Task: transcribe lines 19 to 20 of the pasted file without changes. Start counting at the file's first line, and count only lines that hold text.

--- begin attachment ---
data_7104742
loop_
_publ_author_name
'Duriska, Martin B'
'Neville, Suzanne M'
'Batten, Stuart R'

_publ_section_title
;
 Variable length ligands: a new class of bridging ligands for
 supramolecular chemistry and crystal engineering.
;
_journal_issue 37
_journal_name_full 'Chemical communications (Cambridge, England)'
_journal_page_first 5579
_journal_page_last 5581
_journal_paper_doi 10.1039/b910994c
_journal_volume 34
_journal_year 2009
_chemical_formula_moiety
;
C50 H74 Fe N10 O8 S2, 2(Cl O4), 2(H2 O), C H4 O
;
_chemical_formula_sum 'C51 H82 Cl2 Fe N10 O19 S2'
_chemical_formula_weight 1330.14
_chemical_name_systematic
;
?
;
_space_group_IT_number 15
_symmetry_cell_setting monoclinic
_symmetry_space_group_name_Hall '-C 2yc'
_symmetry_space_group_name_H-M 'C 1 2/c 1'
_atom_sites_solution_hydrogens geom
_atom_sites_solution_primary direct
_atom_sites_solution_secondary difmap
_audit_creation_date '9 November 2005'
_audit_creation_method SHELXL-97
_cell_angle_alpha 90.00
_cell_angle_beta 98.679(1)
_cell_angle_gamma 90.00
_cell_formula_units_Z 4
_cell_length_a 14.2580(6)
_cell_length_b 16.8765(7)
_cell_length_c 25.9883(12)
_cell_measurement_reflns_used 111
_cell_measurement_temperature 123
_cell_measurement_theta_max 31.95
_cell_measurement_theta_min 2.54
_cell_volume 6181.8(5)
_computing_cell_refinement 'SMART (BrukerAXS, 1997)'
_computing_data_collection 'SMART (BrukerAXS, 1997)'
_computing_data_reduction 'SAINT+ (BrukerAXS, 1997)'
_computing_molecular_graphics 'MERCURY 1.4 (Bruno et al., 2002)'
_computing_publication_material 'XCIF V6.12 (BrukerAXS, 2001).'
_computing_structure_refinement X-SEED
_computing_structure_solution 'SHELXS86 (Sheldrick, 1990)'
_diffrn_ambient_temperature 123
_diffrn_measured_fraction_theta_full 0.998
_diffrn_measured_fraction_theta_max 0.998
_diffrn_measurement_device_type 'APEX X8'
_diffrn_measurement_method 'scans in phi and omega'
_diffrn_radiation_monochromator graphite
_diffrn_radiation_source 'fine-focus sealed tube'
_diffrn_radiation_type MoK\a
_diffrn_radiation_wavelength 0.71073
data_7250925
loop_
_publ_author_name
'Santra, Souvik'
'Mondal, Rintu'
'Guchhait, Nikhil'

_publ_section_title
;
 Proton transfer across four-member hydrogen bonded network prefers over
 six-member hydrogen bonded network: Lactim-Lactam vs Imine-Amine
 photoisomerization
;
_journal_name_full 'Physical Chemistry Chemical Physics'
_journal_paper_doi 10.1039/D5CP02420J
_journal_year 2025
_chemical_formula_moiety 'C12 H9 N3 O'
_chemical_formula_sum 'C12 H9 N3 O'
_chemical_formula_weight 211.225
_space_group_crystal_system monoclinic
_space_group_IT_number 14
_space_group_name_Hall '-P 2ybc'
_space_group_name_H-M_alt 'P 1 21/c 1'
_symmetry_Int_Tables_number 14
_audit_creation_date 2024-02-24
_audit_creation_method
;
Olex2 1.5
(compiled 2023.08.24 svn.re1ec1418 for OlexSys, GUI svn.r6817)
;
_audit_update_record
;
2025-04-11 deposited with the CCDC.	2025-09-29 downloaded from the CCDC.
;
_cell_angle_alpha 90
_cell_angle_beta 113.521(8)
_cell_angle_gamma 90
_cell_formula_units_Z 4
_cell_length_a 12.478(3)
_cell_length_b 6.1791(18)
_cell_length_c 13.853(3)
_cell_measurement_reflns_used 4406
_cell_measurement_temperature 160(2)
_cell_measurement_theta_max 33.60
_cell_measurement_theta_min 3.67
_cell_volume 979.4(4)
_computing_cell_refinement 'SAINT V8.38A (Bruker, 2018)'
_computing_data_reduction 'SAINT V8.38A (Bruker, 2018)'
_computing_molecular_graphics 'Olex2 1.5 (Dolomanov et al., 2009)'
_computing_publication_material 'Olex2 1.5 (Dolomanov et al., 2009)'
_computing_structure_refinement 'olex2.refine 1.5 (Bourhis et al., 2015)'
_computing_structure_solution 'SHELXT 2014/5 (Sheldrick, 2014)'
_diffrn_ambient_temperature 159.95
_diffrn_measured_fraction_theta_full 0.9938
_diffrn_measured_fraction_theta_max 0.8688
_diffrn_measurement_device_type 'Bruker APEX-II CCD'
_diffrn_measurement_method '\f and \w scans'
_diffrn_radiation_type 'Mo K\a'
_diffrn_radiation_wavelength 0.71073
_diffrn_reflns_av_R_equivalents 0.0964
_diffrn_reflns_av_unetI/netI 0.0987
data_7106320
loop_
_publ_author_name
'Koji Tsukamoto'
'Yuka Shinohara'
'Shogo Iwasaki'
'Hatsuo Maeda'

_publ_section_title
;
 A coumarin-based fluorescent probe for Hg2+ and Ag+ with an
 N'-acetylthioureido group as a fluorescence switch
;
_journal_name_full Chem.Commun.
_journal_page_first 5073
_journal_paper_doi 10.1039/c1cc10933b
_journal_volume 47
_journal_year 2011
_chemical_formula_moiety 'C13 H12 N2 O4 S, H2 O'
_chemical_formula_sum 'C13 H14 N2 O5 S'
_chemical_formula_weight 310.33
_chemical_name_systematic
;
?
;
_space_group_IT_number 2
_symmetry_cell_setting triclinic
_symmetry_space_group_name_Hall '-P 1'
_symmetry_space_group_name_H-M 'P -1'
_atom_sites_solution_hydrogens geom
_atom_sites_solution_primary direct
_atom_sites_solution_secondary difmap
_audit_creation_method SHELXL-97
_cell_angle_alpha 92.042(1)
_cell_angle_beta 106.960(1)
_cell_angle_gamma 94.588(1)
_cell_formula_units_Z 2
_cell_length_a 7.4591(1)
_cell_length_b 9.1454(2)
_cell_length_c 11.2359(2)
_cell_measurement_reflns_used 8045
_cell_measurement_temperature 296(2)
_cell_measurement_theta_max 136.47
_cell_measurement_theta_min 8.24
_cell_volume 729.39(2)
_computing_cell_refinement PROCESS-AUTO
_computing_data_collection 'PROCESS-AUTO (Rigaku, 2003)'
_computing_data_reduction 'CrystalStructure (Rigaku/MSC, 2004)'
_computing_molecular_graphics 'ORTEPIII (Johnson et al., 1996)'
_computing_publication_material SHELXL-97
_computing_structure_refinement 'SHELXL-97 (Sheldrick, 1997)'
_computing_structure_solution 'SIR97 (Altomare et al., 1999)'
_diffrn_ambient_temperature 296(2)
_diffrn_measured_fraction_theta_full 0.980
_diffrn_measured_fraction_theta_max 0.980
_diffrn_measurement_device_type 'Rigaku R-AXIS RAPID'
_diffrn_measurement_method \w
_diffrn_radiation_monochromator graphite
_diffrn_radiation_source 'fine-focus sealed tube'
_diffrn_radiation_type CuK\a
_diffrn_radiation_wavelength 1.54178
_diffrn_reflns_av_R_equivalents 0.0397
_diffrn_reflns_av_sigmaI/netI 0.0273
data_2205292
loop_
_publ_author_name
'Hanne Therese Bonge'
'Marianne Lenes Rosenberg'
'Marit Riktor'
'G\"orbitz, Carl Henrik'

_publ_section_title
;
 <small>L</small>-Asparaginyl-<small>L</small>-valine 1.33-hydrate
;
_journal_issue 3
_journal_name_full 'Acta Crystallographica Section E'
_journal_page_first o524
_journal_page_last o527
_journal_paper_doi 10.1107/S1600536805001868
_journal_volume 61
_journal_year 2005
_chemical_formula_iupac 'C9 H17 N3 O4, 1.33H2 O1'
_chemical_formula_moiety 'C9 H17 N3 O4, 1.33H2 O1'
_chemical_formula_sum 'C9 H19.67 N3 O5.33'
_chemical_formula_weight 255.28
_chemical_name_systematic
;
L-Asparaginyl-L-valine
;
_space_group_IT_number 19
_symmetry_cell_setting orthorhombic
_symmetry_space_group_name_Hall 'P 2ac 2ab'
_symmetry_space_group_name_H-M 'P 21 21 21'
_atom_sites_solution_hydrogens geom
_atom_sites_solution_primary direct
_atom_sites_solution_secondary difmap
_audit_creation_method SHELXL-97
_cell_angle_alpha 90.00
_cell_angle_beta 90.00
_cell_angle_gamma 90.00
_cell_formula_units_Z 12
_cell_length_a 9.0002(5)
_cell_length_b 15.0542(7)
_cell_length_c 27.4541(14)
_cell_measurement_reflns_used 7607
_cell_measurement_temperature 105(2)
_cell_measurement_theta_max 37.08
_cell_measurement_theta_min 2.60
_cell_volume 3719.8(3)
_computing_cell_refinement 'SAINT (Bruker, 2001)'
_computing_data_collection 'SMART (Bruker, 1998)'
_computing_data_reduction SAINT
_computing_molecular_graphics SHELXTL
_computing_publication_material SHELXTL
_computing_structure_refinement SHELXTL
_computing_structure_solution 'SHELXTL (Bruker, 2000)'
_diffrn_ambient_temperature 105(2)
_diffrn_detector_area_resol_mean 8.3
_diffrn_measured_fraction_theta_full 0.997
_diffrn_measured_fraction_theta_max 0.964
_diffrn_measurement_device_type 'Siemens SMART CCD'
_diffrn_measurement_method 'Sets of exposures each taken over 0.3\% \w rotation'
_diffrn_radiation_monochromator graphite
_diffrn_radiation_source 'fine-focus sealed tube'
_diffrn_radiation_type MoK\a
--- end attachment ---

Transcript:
_chemical_formula_moiety
;